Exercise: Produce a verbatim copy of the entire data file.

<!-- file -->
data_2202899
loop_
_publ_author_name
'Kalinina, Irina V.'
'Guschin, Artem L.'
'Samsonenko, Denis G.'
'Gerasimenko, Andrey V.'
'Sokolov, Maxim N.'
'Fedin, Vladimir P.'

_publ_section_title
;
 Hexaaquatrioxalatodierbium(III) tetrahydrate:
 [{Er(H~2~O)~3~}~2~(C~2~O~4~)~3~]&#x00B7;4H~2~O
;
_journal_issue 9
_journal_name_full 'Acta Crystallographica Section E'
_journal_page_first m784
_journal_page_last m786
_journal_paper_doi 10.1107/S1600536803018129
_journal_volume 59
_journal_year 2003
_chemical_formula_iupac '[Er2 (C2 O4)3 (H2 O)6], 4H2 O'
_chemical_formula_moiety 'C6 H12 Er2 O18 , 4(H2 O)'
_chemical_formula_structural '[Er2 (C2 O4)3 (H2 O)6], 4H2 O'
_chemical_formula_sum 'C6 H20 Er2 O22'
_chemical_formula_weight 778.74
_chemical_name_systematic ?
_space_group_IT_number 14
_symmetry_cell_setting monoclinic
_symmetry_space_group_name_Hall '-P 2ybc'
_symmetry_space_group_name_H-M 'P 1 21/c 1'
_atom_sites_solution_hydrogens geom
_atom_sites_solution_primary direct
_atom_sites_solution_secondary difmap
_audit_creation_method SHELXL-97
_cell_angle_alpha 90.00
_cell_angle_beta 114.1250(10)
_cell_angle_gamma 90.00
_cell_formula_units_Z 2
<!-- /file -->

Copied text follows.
data_2202899
loop_
_publ_author_name
'Kalinina, Irina V.'
'Guschin, Artem L.'
'Samsonenko, Denis G.'
'Gerasimenko, Andrey V.'
'Sokolov, Maxim N.'
'Fedin, Vladimir P.'

_publ_section_title
;
 Hexaaquatrioxalatodierbium(III) tetrahydrate:
 [{Er(H~2~O)~3~}~2~(C~2~O~4~)~3~]&#x00B7;4H~2~O
;
_journal_issue 9
_journal_name_full 'Acta Crystallographica Section E'
_journal_page_first m784
_journal_page_last m786
_journal_paper_doi 10.1107/S1600536803018129
_journal_volume 59
_journal_year 2003
_chemical_formula_iupac '[Er2 (C2 O4)3 (H2 O)6], 4H2 O'
_chemical_formula_moiety 'C6 H12 Er2 O18 , 4(H2 O)'
_chemical_formula_structural '[Er2 (C2 O4)3 (H2 O)6], 4H2 O'
_chemical_formula_sum 'C6 H20 Er2 O22'
_chemical_formula_weight 778.74
_chemical_name_systematic ?
_space_group_IT_number 14
_symmetry_cell_setting monoclinic
_symmetry_space_group_name_Hall '-P 2ybc'
_symmetry_space_group_name_H-M 'P 1 21/c 1'
_atom_sites_solution_hydrogens geom
_atom_sites_solution_primary direct
_atom_sites_solution_secondary difmap
_audit_creation_method SHELXL-97
_cell_angle_alpha 90.00
_cell_angle_beta 114.1250(10)
_cell_angle_gamma 90.00
_cell_formula_units_Z 2